The art of communicating simply

Home Technologist 03 The art of communicating simply

Believe it or not, three or more years of biochemistry research can be described in just three minutes. To prove it, the two winners of My Thesis in 180 Seconds, an International francophone competition held in Montreal last September, wrote descriptions of their work for Technologist using only 180 words.

Photo of Noëmie Mermet and Marie-Charlotte Morin

Illustration of a first prize ribbon

 

Noëmie Mermet (above left)

PhD student at the University of Auvergne, Clermont-Ferrand (France)

Involvement of 5-HT2A receptors in the role of PKC interneurons under allodynia conditions

When softness hurts

Who would believe that the sensation of fabric touching the skin could be unbearable? Maybe not you. But for some people, it’s agony.

These patients suffer from allodynia: a painful symptom characterised by the transformation of tactile sensation into pain. For these people, putting on a shirt or even taking a shower causes intolerable pain.

How is this possible?

Touch and pain follow different pathways as they are interpreted by our brains. Sensory input is first detected peripherally by our skin, then sent to neurons in the brain stem (for sensations coming from the head) or the spinal cord (for the rest of the body). These neurons refer the information on to brain regions responsible for interpreting either touch or pain.

In cases of allodynia, a mistake occurs in this referral; touch is sent to the region in which pain is processed.

This appears to be caused by PKC neurons that are controlled by serotonin via 5HT2A receptors. By acting specifically on these receptors, we hope to be able to cure allodynia. So that a soft touch feels soft again.

Illustration of a second prize ribbon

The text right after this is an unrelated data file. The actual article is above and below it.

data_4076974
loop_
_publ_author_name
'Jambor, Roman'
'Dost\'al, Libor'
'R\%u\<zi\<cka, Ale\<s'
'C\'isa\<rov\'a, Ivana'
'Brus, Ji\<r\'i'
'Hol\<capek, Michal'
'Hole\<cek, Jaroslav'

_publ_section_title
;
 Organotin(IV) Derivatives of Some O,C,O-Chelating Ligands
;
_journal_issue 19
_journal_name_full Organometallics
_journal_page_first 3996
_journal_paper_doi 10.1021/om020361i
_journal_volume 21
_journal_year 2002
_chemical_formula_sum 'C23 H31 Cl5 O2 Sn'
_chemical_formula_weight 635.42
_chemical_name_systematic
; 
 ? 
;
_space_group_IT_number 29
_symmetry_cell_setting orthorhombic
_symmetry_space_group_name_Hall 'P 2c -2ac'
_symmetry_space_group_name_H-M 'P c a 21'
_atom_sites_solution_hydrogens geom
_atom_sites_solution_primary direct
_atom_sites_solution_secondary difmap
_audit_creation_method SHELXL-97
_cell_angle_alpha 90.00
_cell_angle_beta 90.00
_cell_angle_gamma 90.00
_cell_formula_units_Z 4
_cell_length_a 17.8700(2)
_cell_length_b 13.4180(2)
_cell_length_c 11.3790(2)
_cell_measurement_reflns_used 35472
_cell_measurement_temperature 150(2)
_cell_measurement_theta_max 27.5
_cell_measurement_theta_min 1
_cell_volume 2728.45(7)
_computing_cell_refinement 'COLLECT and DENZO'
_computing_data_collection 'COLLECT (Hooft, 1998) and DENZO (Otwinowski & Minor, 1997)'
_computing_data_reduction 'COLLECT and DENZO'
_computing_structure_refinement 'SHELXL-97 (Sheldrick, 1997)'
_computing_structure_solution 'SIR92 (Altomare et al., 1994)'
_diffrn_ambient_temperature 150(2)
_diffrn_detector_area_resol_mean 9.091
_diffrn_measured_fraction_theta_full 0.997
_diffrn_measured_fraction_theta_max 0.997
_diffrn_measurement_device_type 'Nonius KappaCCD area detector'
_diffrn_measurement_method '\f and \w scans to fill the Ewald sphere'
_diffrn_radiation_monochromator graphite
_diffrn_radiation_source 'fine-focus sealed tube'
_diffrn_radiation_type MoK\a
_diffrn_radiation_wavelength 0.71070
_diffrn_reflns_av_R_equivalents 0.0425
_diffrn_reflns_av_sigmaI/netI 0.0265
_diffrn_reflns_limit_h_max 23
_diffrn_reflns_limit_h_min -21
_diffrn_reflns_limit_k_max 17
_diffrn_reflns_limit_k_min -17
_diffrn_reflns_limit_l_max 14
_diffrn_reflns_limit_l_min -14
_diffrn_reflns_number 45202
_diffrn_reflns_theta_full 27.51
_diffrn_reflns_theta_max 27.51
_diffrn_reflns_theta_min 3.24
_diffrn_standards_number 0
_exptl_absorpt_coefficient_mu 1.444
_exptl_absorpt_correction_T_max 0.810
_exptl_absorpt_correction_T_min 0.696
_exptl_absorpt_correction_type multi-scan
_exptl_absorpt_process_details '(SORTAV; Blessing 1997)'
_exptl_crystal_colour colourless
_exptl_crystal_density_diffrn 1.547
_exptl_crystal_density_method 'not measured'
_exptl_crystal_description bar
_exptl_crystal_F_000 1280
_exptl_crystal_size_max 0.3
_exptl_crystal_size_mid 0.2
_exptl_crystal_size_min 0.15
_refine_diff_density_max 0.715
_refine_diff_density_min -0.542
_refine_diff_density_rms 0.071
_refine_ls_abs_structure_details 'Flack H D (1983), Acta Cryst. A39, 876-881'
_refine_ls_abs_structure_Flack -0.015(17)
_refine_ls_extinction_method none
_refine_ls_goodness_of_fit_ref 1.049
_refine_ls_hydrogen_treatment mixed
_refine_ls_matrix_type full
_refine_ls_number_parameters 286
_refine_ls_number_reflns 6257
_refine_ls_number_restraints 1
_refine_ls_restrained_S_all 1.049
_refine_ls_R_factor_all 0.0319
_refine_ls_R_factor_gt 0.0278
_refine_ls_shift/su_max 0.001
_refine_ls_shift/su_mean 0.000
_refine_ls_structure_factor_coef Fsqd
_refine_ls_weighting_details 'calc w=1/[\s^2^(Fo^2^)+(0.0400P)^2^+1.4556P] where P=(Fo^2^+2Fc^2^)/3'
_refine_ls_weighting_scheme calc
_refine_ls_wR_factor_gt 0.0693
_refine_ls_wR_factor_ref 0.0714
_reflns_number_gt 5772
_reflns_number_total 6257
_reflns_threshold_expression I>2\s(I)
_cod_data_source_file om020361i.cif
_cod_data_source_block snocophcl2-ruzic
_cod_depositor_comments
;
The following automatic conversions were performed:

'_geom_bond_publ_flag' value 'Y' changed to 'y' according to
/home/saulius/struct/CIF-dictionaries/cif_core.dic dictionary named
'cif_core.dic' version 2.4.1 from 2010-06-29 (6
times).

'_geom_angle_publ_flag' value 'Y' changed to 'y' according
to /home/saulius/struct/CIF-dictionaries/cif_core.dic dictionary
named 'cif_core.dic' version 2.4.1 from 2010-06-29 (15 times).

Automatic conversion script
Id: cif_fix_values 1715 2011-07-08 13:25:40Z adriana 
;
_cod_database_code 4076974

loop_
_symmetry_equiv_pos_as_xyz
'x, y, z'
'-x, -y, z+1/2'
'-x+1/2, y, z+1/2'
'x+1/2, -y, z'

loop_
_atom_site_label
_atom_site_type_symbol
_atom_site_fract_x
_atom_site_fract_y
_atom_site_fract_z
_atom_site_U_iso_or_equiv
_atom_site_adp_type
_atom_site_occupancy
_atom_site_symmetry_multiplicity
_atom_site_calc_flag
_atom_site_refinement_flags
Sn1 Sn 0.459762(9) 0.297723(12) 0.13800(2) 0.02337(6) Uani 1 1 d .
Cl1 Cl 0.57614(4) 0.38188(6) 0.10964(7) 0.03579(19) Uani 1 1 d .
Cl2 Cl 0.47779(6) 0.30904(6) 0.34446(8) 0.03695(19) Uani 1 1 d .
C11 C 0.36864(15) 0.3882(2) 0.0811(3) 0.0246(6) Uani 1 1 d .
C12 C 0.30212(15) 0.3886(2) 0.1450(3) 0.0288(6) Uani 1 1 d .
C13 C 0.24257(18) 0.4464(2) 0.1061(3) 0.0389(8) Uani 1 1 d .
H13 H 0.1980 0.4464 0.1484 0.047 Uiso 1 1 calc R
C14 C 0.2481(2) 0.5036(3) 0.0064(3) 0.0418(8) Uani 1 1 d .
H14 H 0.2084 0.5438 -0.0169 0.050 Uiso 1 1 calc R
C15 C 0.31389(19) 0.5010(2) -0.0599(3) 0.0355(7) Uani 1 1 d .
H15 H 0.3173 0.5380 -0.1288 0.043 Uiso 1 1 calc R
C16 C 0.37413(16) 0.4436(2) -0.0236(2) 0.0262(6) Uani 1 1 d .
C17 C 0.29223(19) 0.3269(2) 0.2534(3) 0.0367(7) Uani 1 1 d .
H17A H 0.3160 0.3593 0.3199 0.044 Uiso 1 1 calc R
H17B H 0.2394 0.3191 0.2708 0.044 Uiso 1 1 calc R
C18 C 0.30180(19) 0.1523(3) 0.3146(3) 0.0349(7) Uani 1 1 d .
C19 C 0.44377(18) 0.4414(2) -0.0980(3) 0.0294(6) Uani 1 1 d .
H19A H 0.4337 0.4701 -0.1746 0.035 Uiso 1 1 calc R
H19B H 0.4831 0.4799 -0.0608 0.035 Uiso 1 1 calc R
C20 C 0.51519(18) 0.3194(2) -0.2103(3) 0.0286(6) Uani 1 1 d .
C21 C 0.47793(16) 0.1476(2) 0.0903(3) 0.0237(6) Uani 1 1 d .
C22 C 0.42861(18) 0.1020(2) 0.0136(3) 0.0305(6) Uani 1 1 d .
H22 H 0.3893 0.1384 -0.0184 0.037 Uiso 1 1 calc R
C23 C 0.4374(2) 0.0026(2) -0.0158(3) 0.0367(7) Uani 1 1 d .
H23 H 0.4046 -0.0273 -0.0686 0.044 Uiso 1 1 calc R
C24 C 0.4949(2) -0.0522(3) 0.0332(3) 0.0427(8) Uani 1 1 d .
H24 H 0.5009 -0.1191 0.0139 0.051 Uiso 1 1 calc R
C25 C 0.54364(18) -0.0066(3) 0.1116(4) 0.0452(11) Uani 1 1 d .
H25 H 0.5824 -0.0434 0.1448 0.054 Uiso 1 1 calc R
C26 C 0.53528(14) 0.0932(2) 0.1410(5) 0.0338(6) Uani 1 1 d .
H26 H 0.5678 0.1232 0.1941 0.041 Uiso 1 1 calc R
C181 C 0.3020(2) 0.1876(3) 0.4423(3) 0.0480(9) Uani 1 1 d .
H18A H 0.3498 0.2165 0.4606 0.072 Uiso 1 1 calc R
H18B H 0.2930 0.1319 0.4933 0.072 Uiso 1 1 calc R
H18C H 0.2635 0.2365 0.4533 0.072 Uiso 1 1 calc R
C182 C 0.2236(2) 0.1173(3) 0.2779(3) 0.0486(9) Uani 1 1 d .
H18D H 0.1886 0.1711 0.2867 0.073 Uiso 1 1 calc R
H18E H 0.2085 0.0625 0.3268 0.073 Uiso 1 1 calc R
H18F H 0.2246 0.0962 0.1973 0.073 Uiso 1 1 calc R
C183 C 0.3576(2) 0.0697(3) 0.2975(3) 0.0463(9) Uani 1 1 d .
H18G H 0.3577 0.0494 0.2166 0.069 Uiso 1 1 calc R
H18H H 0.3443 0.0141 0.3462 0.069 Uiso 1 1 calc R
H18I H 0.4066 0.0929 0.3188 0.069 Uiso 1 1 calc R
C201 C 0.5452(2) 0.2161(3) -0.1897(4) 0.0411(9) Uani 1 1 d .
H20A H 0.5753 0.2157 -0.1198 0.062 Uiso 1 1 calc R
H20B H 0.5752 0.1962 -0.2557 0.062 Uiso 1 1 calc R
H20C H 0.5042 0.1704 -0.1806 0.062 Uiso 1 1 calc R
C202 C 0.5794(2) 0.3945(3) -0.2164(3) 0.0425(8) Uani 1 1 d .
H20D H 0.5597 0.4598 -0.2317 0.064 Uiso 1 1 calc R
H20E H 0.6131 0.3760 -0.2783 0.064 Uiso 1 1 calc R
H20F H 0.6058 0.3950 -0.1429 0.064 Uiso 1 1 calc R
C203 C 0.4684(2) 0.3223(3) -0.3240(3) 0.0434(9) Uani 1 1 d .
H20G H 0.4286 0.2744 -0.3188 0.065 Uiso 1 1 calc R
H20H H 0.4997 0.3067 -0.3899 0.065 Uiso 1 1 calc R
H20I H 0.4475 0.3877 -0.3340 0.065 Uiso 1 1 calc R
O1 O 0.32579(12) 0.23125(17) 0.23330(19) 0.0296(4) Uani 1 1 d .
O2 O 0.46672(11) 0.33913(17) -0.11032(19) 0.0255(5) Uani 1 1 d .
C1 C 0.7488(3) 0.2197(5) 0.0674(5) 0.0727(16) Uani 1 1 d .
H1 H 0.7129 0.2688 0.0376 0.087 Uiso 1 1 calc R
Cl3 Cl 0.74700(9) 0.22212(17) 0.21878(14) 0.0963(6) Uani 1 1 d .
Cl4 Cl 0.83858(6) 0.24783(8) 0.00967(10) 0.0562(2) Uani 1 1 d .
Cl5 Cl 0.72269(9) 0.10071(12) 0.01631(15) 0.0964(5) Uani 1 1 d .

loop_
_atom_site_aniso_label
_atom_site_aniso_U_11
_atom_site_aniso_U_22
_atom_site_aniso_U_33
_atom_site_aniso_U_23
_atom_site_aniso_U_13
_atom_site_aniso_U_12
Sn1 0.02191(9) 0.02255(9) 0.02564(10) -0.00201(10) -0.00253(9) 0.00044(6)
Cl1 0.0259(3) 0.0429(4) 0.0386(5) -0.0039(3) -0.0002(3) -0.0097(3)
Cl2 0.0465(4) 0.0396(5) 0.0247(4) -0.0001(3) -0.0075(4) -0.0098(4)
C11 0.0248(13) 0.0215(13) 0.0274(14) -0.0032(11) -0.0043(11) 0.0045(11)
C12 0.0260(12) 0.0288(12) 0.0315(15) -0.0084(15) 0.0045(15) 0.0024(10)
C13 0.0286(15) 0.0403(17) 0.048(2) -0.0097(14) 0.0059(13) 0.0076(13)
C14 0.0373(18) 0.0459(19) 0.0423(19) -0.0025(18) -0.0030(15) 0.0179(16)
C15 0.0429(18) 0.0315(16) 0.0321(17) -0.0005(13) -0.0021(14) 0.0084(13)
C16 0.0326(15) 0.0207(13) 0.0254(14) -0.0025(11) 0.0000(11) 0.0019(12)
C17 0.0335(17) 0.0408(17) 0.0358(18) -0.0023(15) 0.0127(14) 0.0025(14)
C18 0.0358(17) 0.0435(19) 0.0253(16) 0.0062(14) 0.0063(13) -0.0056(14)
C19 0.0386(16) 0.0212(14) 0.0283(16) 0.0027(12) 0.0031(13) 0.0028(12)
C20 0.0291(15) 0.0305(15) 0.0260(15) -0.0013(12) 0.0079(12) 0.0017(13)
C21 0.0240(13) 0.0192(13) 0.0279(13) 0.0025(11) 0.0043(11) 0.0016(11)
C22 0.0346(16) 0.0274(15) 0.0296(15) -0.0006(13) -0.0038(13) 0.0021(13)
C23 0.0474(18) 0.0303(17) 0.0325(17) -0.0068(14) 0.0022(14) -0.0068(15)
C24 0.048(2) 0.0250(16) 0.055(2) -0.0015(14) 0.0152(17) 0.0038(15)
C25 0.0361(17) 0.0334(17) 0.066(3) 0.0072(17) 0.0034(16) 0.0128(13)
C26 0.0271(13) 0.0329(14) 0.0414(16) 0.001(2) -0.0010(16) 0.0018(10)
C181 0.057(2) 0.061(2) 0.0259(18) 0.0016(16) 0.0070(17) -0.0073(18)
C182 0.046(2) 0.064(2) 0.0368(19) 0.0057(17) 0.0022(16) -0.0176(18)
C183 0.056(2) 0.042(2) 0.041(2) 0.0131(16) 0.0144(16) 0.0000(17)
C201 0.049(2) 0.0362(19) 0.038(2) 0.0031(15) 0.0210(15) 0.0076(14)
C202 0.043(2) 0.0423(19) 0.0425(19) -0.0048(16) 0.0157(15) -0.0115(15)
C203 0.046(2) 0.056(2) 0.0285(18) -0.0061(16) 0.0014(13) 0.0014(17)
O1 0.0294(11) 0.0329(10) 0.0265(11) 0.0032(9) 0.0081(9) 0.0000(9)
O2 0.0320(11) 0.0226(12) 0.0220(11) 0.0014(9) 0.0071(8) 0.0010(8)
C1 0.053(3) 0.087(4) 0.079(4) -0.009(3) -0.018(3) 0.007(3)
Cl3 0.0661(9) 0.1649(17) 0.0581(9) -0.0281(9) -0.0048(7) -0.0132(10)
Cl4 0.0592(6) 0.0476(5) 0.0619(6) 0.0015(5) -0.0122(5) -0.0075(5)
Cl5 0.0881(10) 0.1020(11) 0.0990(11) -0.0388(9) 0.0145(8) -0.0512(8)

Marie-Charlotte Morin (above right)

PhD student at the University of Strasbourg (France)

Role of lin-15A and retinoblastoma proteins in a direct cellular reprogramming event in vivo in C. elegans

Neurons from below

Many diseases begin with cellular degeneration, such as Alzheimer’s Disease, in which neurons die off. Recreating the missing cells from available healthy ones – those under the skin, as an example – is one therapy that is now possible thanks to progress in manipulating cellular identity.

How can a cell be safely reprogrammed to take on a new identity in an organism? To understand the stages involved in cellular reprogramming, we are studying a fascinating natural phenomenon – in an ordinary earth­worm, rectal cells naturally change identity and become neurons.

During the course of my thesis research, I identified several genes that acted to inhibit this cellular reprogramming, along with others that did the opposite, initiating the cellular identity change.

By unravelling this natural reprogramming process we will provide the scientific community with a description of the mechanisms involved in cellular identify change in a physiological context. This sensitive regulation of a change in a cell’s destiny, which is 100 per cent safe for the organism, could be used as a basis for future studies that would aim to reproduce the process in human cells.

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